Despite the current tone of our national electoral politics, we are seeing more and more cities, institutions and individuals explicitly committing to advancing and achieving racial equity. The essays in this series speak to what we can learn from the past and how, together, we can do this.

At Living Cities, we envision America’s cities as places where all citizens have equal access to economic opportunity. This has been our vision—and contributing to it has been our mission—since our founding 25 years ago. As a collaborative of leading foundations and financial institutions, working together, we have been able to help build hundreds of thousands of homes, grocery stores, and schools; shape billions of dollars in local and federal funding programs; and improve the lives of millions of low-income people. But, it is only in the last three years that we have been explicit about just who remains disproportionately disconnected from opportunity.

In 2013, as people and institutions reflected on our progress in the 50 years since Martin Luther King Jr.’s “I have a Dream” speech and the declaration of the War on Poverty, a multitude of studies were released that illuminated how dramatic a role race continues to play in determining people’s life chances in America. This data, along with events of national significance such as the Trayvon Martin case that sparked a huge amount of conversation, debate, and media coverage around issues of race, also registered intensely within our own organization. Members of staff began to question our race-neutral approach and mission statement, and raised these concerns with senior leadership. After a period of internal dialogue, we began to pore over the data and to explore the issues publicly on our blog, through social media, and through a learning agenda, including examining how institutions like ours have sustained inequities. This self-interrogation was not comfortable. The process has, at times, been challenging and messy. It has required us to surface some difficult truths about the past, to work hard to better understand present realities, and to consider how we, and all institutions working for a more equitable world, must change to meet the needs of the future.

Past: Successes and Challenges

We are incredibly proud of the successes that we and others in the community development field have accomplished to date. But, in terms of ensuring equitable access to opportunity, this work has been necessary but not sufficient.

“[W]e knew that, to get better results, we needed to integrate opportunity, geography, connectivity and systems innovation.”

By 1991, the year of Living Cities’ founding, America had made a great deal of progress in terms of civil rights and social justice. The Civil Rights Movement of the 1960s and 1970s led to the end of Jim Crow; secured the outlawing of racial discrimination in education, employment and housing; and ensured the right to vote for people of color. Yet, despite profound improvements in educational attainment and economic opportunities for people of color, a substantial race gap between white and non-white Americans remained. Racial inequities persisted across all opportunity indicators, including education, jobs, criminal justice, housing, public infrastructure and health. Meanwhile, the world was changing in dramatic ways. Notions of community were redefined by revolutionary forces of change— primarily, globalization and the internet—that reshaped the world and America’s place in it. Despite the heady successes in the community development sector, our work did not have the effect that many of us intended: a material impact on the number of Americans living in poverty. Our focus had been on a singular strategy and unit of change—the community—but we knew that, to get better results, we needed to integrate opportunity, geography, connectivity and systems innovation.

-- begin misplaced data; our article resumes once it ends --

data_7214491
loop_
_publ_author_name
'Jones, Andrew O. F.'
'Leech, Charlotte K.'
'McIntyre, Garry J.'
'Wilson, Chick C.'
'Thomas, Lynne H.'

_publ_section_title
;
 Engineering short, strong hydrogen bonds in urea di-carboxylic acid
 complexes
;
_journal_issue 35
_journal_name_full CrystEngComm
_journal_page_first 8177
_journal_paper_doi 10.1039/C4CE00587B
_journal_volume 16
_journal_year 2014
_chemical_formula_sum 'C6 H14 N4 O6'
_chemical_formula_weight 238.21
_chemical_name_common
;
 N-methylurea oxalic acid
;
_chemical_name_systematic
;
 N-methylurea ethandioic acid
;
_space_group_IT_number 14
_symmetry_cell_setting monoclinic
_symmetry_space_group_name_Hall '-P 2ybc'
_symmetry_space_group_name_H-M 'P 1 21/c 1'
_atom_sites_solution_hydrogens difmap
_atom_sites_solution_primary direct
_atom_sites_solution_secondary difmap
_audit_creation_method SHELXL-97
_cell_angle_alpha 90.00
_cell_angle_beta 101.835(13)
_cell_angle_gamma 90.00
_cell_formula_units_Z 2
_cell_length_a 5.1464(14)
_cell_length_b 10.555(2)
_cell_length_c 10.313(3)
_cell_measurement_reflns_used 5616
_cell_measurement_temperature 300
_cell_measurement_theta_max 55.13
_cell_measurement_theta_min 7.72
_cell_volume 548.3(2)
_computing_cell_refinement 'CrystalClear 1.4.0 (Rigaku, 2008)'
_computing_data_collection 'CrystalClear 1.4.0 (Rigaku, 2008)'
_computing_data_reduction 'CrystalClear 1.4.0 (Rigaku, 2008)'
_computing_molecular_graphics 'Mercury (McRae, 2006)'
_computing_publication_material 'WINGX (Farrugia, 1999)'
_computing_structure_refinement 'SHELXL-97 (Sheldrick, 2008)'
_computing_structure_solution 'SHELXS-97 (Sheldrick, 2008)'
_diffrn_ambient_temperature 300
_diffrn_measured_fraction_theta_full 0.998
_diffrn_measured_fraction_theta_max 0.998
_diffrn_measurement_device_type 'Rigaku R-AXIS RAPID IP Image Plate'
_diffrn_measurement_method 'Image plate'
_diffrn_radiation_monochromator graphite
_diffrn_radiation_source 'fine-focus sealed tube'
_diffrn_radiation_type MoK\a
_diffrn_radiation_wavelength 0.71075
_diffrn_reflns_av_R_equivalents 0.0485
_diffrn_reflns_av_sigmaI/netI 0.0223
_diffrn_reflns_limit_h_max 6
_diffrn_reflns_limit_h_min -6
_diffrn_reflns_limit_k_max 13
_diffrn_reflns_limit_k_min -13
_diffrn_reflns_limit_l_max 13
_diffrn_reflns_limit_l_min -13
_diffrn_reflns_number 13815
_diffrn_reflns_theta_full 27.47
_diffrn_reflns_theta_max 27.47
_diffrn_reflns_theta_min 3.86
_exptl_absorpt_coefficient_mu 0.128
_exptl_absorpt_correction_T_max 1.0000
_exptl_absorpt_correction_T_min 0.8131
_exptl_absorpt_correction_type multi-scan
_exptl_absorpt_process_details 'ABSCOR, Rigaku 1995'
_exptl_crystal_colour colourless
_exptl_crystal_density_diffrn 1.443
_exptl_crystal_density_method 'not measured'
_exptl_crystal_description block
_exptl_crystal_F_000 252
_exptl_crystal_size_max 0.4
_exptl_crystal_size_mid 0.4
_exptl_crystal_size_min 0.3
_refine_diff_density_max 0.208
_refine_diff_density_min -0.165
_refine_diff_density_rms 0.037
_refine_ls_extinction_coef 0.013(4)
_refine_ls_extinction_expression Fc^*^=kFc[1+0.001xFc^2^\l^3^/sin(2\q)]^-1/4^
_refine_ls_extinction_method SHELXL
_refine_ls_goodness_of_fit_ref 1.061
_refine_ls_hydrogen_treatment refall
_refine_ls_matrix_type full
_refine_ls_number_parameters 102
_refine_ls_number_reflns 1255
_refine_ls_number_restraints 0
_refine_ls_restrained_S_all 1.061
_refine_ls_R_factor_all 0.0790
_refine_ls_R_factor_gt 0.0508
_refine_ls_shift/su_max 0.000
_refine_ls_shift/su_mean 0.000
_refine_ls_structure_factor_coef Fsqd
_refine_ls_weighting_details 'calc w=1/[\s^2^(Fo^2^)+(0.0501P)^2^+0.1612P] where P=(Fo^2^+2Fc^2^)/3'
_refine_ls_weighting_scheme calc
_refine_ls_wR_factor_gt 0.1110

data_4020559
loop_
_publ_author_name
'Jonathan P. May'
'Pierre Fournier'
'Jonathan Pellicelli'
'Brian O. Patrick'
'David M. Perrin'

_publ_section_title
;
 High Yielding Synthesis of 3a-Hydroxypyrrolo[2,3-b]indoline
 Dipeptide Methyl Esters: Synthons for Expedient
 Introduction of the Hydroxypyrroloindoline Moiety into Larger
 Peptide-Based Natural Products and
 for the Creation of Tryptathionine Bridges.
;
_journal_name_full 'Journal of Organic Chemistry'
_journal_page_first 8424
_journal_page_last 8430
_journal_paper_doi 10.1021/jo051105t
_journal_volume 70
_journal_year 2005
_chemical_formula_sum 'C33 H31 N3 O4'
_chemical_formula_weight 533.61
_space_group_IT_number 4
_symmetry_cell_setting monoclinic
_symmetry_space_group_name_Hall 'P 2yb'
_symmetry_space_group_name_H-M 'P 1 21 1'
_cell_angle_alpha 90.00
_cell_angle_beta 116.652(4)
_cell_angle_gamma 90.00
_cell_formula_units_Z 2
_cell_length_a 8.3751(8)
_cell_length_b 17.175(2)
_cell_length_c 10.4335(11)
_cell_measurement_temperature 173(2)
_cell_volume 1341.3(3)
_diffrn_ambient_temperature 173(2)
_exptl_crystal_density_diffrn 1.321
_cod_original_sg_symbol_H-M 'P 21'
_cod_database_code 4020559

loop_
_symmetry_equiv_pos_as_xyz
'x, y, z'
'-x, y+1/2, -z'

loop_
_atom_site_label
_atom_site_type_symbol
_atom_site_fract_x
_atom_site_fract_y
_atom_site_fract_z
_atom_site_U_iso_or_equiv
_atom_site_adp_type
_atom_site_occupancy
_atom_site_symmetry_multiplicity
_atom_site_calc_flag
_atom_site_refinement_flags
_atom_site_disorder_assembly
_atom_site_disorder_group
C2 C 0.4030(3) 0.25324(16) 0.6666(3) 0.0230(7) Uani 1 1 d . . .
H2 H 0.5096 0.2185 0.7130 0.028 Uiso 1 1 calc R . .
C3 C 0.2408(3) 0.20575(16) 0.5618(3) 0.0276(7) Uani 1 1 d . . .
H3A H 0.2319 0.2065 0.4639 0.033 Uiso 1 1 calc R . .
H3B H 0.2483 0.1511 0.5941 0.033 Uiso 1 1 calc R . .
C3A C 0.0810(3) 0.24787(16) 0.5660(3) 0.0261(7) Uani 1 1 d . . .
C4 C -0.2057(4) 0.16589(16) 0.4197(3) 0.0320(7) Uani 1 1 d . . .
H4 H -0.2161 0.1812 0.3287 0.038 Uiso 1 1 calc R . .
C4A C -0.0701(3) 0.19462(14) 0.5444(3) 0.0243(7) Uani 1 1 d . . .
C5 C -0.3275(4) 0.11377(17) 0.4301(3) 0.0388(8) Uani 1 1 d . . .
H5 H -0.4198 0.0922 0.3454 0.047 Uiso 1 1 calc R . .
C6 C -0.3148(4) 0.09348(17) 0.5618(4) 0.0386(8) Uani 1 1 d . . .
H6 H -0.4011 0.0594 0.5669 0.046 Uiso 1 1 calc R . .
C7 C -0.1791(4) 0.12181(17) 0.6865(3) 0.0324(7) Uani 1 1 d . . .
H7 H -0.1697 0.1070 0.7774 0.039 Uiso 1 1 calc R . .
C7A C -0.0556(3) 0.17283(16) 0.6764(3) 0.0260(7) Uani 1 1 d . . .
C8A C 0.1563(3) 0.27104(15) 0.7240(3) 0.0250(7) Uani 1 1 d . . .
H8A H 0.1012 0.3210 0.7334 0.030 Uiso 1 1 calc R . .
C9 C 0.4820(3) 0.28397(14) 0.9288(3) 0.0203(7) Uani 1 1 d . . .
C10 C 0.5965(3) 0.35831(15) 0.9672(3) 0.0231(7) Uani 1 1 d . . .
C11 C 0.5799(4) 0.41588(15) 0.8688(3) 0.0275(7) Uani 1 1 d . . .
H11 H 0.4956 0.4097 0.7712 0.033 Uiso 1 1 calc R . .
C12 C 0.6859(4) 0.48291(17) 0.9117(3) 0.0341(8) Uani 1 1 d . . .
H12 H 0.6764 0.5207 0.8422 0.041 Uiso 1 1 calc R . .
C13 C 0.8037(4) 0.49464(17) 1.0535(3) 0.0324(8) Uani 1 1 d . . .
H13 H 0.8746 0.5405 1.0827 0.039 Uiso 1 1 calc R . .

Current Realities

In 2007, acknowledging these forces, Living Cities made an extraordinary pivot, shifting from a core focus on community development to a multidisciplinary focus on both neighborhood and system transformation. The organization adopted a broader, more integrative agenda that was focused on harnessing what we had learned to build a new type of urban practice, addressing a range of both physical and human capital issues, from affordable housing creation along transit corridors; to reimagining education, cradle to career; to youth recidivism,entrepreneurship and workforce development.

“But, inequities in America are not natural. Nor did they happen by accident.”

This shift addressed the pressing need to focus on systems rather than programs, on cities rather than just neighborhoods as units of change. However, it did not address the racial gaps. It did not even explicitly acknowledge racial gaps as a problem yet to be solved. But, inequities in America are not natural. Nor did they happen by accident. The racial opportunity gaps are not the result of inadvertent faults or flaws in our systems. Rather, they have been created and perpetuated by our governments and society. During the Civil Rights Movement, laws and policies were passed that outlawed overt acts of discrimination, but the consequences of history are difficult to erase and structures and systems replicate insidious patterns of exclusion. Our country’s history of redlining and discrimination in mortgage lending has kept millions of low-income people of color from building wealth through home-ownership. And unfortunately, the many successes of the community development industry in scaling affordable housing have been offset by ongoing rental housing discrimination.

The fact that the the racial wealth gap has widened rather than narrowed since the 1960s is particularly troubling given that we cannot end inter-generational poverty without ensuring that low-income people can grow wealth. The Pew Research Center reports that the median wealth of white households is 20 times that of African-American households and 18 times that of Hispanic households. And, this gap exists regardless of education level — the median wealth of African-American families in which the head of household graduated from college is less than the median wealth of white families whose head of household dropped out of high school.